It’s been a slow week genealogywise for me as I’ve been consumed with the house renovations and an increased workload at my educator job. I thought I’d have difficulty coming up with a blog but instead I’m bursting with lessons learned from those situations that apply to genealogy.
With renovations, there is a lot of moving of “stuff” around as we empty one area of the house with the goal of making it an improved place. It’s a total pain to have to physically move items. I also realized I have a lot of things that I no longer use so I’m donating or pitching as I go (or pawning off on my children). This got me thinking about genealogy practices…
I used to have alot of stuff I took with me when I researched; I carried my clunky laptop, notebook, charts, lots of pencils, a camera, phone, stickees, and thumbdrives. It was a workout just getting into an archive. I’ve streamlined considerably and find I can simply take my Kindle, phone, a mechanical pencil and stickees. Instead of many thumbdrives that contained my surname info and individual thumbdrives for my clients, I now just take one for microfilms in case I can’t email it to myself and use the ap on my phone, Office Lens, to take a picture and immediately send it to One Note, for everything else I used to save to a thumbdrive. I can view that from my phone and Kindle to make sure it looked the way I want before I leave so I never get home and realize I needed to get a better view. Also on the Kindle is Evernote, which has my research log template. I still carry the stickees to flag book pages I’m interested in. These changes have made my research life much saner and safer. I don’t have to worry about someone walking off with the laptop if I have to go back to the stacks for another look. I have more flexibility in where I park myself down to research and I lost weight without having to diet. Very cool! Have no idea why it took me so long to figure out I needed to do this room by room in my house.
After a room is finished I find that I might be better off moving items around for increased efficiency. For example, my drinking glasses used to be in a cabinet closest to the sink. I realized it’s a better idea to move them in the cabinet next to the refrigerator as that’s where we go to get cold, purified water, ice and lemon. This practice definitely applies to genealogy. Just because you used to do something doesn’t mean you should continue to do so. Back in the day, I organized my genealogy files by lines. As the data grew I found that it was too complex so I took the time to reorganize by surname. A binder system works well for me today but may not in the future and that’s ok! Change is good although I must admit, as a creature of habit, I do tend to go back to the old cabinet to seek out a glass when I’m exhausted. Habits may be difficult to break but can be done. Investing time to make a task better is time well spent. You may be in for a happy surprise, which gets me to my next lesson learned.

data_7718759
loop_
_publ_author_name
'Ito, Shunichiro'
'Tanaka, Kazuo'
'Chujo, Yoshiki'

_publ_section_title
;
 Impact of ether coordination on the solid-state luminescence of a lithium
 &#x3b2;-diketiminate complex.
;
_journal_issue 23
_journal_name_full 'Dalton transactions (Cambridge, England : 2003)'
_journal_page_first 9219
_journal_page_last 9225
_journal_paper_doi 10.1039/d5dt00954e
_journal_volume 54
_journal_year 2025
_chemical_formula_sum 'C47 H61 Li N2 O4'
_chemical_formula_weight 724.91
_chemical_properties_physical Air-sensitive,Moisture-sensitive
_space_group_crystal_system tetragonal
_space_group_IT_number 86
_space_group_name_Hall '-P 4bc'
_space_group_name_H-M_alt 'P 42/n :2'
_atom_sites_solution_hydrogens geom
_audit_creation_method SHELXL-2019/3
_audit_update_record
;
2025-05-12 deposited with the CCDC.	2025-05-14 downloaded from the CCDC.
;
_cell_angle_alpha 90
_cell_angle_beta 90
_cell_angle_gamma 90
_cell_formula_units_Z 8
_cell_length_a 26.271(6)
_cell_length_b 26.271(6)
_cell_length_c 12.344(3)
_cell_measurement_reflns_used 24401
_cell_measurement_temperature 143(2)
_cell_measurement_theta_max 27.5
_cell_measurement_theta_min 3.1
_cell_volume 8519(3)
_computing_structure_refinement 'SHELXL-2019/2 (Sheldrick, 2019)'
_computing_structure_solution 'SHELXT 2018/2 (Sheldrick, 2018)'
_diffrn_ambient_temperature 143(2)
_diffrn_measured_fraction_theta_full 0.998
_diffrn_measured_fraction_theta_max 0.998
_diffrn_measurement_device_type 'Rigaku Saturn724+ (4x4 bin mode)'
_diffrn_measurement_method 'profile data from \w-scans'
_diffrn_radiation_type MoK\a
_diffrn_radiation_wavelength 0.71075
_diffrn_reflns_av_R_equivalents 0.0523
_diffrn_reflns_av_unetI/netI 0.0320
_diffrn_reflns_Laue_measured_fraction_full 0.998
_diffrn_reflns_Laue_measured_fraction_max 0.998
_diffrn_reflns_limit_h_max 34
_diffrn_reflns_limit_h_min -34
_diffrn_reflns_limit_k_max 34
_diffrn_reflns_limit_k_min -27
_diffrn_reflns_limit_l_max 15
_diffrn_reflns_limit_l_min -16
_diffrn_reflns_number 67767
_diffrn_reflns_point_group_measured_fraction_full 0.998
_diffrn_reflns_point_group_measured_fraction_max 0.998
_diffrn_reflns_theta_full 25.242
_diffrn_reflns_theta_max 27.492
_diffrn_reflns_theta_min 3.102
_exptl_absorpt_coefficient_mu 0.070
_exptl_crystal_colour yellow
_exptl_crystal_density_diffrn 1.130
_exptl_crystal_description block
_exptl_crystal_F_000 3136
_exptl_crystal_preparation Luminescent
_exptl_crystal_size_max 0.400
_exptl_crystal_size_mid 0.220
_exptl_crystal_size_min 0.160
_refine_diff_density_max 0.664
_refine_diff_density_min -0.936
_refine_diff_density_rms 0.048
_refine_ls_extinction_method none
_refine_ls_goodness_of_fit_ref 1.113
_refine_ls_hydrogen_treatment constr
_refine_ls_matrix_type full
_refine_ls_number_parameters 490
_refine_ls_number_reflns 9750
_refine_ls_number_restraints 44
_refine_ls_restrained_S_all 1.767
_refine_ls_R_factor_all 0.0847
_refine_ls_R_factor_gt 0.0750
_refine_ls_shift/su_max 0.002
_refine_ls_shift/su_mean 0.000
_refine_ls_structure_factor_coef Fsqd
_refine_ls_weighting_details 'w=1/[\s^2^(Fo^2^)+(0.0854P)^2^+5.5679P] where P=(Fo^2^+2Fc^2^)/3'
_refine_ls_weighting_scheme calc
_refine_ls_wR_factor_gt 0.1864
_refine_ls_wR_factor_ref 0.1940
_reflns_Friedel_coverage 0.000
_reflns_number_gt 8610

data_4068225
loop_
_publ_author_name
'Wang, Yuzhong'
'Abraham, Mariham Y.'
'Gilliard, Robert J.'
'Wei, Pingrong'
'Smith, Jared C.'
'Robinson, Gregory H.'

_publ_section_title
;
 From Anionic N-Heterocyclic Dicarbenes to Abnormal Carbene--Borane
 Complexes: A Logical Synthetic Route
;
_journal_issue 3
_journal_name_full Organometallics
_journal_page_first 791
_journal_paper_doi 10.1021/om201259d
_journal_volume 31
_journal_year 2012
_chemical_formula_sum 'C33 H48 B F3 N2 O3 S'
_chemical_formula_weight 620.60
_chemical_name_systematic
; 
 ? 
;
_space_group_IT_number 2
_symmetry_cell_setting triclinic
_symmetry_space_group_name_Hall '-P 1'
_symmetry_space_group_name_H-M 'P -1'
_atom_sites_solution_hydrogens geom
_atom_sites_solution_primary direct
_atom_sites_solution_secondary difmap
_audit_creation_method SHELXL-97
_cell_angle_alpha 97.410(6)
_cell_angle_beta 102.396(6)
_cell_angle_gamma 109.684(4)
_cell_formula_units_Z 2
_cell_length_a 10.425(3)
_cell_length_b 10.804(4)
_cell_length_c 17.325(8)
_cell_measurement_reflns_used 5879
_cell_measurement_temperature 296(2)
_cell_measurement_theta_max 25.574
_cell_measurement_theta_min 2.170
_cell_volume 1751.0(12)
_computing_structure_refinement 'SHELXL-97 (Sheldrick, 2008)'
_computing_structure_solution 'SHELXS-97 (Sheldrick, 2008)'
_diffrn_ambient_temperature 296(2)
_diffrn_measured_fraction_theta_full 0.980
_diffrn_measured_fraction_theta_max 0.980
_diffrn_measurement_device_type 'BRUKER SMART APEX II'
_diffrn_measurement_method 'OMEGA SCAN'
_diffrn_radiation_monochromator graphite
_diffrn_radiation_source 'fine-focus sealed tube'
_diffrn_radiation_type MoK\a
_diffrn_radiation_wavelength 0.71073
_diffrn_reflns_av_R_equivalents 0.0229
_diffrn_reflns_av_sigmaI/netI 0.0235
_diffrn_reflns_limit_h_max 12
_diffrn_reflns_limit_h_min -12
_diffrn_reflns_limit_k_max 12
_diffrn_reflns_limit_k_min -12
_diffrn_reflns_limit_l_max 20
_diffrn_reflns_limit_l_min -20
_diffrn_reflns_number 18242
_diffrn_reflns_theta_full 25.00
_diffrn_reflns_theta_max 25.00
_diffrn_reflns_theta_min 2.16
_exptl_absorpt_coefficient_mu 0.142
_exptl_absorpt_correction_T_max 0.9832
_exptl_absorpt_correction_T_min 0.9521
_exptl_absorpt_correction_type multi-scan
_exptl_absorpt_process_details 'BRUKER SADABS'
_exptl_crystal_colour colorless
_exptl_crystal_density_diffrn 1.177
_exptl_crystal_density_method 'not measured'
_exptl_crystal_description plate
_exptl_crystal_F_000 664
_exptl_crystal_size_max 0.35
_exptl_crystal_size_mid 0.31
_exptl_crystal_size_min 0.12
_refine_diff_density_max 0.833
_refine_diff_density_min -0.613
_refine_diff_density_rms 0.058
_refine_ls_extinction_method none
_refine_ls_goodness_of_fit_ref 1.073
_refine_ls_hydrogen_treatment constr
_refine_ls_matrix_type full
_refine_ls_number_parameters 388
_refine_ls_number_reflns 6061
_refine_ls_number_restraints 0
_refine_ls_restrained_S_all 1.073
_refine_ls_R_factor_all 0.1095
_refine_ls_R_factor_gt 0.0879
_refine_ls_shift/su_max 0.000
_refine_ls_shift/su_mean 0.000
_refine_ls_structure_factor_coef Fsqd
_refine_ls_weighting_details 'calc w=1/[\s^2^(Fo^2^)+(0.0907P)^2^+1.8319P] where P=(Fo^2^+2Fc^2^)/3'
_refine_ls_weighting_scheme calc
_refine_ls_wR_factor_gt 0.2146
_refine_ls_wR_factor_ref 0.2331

Ironically, last Wednesday I blogged about my recent Dropbox experience. At my educator job, a decision was made right after I wrote the article that our team was going to only use One Note. I spent all day Thursday and part of Friday dropping and dragging files from Dropbox to One Note. Although I wasn’t thrilled to have to readjust my work priorities during a busy time, the situation did give me a big Ahaa! In Dropbox, I saved by event but in One Note, the decision was to save by date. Same situation as moving my drinking glasses and reorganizing my genealogy files! The data is the same but where and how it’s stored is different. So here’s where I learned another lesson – looking at the older files was quite enlightening. I was able to identify some holes in our program which we’ll be discussing this week. Try this with your brickwalls. If your found records are in timeline order, shuffle them up and place them by type of record or location where they were made. You might identify where your gap is and be off and running to locate overlooked events or places where they occurred. It sure is the same stuff but my looking through a different lens you might make a new discovery.
In other words, you’ve got to change your practices up to move forward, even if it’s painful. Happy Hunting!